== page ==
Establishing Expectations, Structure, and Timelines

The provision of structure by dissertation advisors is crucial at all stages of a graduate student’s work, but it is particularly important during the initial phases of dissertation work. It is essential that advisors and students have a shared set of expectations. Each needs to understand the constraints that operate on the other and the effects that these may have on the mentoring relationship. Good advisors make their expectations clear to students on issues such as the need for regular meetings, mastery of methodological skills, conference publications and conference presentations, expected timelines for degree completion, etc. Once these expectations are clearly outlined, it is much easier to develop a positive, productive relationship.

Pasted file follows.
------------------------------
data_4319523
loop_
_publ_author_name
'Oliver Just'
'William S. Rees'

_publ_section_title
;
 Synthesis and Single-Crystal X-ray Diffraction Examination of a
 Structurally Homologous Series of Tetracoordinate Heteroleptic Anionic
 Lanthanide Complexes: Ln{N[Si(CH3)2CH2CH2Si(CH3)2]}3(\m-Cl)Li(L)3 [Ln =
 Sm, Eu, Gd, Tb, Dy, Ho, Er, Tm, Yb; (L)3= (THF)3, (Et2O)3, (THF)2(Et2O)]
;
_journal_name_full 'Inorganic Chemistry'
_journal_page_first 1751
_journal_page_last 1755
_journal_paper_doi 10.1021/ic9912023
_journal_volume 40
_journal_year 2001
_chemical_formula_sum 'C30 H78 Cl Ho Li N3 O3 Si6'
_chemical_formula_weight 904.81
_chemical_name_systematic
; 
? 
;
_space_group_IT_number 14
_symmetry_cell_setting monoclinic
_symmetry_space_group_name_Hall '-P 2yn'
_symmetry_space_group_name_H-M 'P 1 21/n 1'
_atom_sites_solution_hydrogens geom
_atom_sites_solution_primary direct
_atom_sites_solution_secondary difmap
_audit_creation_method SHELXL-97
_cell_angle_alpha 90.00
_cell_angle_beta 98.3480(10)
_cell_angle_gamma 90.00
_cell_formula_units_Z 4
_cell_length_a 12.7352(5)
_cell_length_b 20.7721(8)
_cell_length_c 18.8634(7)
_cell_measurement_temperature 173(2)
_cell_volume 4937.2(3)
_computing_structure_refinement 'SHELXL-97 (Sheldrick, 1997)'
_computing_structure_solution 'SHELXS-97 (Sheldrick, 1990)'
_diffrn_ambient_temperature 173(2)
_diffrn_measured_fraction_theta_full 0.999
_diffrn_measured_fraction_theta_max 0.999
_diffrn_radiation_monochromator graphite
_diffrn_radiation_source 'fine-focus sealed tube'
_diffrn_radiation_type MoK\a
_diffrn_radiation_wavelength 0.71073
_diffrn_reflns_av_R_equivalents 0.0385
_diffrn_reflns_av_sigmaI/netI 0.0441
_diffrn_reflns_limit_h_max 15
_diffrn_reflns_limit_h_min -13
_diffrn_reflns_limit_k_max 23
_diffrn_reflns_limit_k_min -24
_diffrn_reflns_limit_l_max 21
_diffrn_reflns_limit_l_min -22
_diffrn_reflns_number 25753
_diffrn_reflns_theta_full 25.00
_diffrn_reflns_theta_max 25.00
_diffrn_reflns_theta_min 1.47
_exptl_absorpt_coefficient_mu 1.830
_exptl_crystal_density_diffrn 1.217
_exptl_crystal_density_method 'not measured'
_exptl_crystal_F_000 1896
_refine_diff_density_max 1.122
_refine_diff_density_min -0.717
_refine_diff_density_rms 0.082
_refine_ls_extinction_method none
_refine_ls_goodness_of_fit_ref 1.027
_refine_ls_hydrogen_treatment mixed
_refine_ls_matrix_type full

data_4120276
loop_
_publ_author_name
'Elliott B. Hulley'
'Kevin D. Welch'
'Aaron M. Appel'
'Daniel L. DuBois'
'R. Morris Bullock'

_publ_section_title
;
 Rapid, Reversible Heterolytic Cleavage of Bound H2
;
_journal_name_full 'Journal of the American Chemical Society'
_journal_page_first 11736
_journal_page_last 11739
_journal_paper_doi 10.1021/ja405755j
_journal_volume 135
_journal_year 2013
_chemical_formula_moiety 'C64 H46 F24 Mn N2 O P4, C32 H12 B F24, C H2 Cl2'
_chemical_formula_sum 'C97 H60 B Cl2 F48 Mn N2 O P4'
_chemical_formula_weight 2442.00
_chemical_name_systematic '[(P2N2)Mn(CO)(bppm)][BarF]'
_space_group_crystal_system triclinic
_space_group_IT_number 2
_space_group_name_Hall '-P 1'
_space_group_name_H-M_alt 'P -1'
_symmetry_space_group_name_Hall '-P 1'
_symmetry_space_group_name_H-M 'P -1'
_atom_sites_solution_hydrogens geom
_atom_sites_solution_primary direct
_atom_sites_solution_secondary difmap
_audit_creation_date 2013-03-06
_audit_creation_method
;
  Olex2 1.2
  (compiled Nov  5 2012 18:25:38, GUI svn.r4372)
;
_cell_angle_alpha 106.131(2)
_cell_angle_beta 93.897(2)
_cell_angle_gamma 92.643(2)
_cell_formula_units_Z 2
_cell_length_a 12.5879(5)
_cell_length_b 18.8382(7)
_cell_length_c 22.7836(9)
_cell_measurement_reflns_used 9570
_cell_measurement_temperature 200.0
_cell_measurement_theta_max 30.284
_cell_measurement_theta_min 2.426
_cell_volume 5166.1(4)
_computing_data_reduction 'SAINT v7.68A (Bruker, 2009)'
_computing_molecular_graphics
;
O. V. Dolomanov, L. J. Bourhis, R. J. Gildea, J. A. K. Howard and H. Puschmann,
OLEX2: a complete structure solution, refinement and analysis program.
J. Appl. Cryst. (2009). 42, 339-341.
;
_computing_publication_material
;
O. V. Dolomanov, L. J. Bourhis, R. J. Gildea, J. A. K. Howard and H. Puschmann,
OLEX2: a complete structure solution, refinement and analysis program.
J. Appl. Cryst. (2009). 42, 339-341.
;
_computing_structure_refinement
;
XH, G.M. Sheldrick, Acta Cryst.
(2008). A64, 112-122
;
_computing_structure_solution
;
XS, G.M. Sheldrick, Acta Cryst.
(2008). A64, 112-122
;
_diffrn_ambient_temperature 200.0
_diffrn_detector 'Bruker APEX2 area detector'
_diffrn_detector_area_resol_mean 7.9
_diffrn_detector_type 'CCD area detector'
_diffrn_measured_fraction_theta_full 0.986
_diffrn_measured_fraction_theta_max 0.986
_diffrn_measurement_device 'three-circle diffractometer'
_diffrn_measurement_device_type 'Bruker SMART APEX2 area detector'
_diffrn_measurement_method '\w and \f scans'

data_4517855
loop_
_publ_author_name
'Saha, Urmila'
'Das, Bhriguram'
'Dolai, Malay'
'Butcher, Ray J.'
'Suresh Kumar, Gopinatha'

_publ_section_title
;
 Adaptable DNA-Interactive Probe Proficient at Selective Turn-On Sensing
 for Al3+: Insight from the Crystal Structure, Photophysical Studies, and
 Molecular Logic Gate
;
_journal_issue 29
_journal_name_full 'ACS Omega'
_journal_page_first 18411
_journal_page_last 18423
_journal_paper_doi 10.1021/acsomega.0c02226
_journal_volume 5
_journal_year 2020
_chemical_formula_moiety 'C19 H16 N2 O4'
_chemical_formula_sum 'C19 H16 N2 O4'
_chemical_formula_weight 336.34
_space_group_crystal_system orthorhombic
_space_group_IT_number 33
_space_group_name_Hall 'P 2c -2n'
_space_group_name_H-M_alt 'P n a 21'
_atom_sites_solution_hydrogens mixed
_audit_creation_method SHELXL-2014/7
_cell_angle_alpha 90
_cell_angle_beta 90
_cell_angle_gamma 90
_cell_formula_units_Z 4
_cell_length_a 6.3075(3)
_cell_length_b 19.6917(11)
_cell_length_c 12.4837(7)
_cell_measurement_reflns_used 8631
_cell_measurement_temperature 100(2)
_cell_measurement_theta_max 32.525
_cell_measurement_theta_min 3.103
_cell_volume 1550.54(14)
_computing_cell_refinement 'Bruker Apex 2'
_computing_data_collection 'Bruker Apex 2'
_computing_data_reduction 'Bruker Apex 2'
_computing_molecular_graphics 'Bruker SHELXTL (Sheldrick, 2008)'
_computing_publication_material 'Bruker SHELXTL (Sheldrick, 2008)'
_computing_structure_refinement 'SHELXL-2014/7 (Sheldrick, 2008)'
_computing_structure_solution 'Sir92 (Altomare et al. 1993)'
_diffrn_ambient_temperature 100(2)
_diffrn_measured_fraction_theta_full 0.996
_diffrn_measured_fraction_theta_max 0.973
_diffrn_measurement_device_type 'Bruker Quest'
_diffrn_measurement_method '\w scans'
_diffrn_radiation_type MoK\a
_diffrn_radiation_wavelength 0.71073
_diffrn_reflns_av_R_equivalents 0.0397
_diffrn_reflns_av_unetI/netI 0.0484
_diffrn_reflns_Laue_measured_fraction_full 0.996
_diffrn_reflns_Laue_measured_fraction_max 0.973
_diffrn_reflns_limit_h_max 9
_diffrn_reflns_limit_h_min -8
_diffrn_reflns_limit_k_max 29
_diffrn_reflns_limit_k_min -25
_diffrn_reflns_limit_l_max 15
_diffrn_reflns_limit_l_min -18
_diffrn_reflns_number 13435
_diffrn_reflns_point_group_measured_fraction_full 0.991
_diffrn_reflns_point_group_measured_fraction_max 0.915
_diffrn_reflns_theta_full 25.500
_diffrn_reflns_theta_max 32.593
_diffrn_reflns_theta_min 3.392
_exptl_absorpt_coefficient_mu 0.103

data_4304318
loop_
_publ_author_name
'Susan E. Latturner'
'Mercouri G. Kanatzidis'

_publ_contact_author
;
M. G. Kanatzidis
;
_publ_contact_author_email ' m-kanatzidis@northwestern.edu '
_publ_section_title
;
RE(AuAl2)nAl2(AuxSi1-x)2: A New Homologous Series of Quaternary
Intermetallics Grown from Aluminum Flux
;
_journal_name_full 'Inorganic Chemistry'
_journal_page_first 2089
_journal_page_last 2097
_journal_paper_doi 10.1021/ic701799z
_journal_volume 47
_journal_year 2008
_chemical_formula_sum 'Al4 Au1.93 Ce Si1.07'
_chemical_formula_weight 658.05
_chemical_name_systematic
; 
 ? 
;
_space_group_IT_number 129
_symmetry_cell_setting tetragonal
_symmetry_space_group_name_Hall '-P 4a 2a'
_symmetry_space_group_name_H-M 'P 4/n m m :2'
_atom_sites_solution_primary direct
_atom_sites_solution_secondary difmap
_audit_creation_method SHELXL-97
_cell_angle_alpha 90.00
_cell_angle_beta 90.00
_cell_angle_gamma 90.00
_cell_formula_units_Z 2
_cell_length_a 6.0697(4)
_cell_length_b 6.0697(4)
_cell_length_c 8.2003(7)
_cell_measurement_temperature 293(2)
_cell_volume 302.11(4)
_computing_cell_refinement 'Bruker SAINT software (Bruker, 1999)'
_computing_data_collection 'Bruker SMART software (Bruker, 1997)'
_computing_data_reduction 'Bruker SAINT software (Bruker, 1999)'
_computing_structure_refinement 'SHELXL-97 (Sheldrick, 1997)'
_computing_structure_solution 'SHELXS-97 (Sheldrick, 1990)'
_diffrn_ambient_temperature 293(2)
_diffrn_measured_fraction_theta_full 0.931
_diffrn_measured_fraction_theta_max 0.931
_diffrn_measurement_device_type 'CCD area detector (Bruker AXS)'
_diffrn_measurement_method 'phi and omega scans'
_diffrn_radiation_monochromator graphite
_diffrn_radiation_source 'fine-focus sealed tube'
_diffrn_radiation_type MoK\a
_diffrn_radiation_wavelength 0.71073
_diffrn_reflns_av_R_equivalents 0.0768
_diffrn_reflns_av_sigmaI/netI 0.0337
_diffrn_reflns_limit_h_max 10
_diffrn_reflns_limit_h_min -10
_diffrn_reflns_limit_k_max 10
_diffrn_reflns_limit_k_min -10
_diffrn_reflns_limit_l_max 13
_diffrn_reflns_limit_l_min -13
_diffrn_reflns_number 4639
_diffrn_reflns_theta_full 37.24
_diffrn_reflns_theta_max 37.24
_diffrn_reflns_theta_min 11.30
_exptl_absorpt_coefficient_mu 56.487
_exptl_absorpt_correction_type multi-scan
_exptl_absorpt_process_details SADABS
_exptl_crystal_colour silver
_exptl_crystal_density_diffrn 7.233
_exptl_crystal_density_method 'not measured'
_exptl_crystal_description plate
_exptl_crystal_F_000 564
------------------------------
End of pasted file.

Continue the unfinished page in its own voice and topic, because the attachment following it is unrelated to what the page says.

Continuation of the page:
The following are suggested topics to cover in initial discussions between a student and advisor:

  • Frequency of contact.
  • Preferred communication method (e.g., e-mail, phone calls, Zoom, in-person meetings).
  • Timelines for each stage of the research, including publications and conference presentations.
  • Type and frequency of feedback expected.
  • Whether students should conduct research in the graduate group, lab, library, or at home.
  • Hours of work.
  • Nature of any directed reading program.
  • Monitoring, evaluation, and reporting of progress.
  • Additional training and/or fieldwork requirements.
  • Expectations around shared authorship/collaboration, patent, or intellectual property issues.
  • The establishment and membership of the dissertation committee.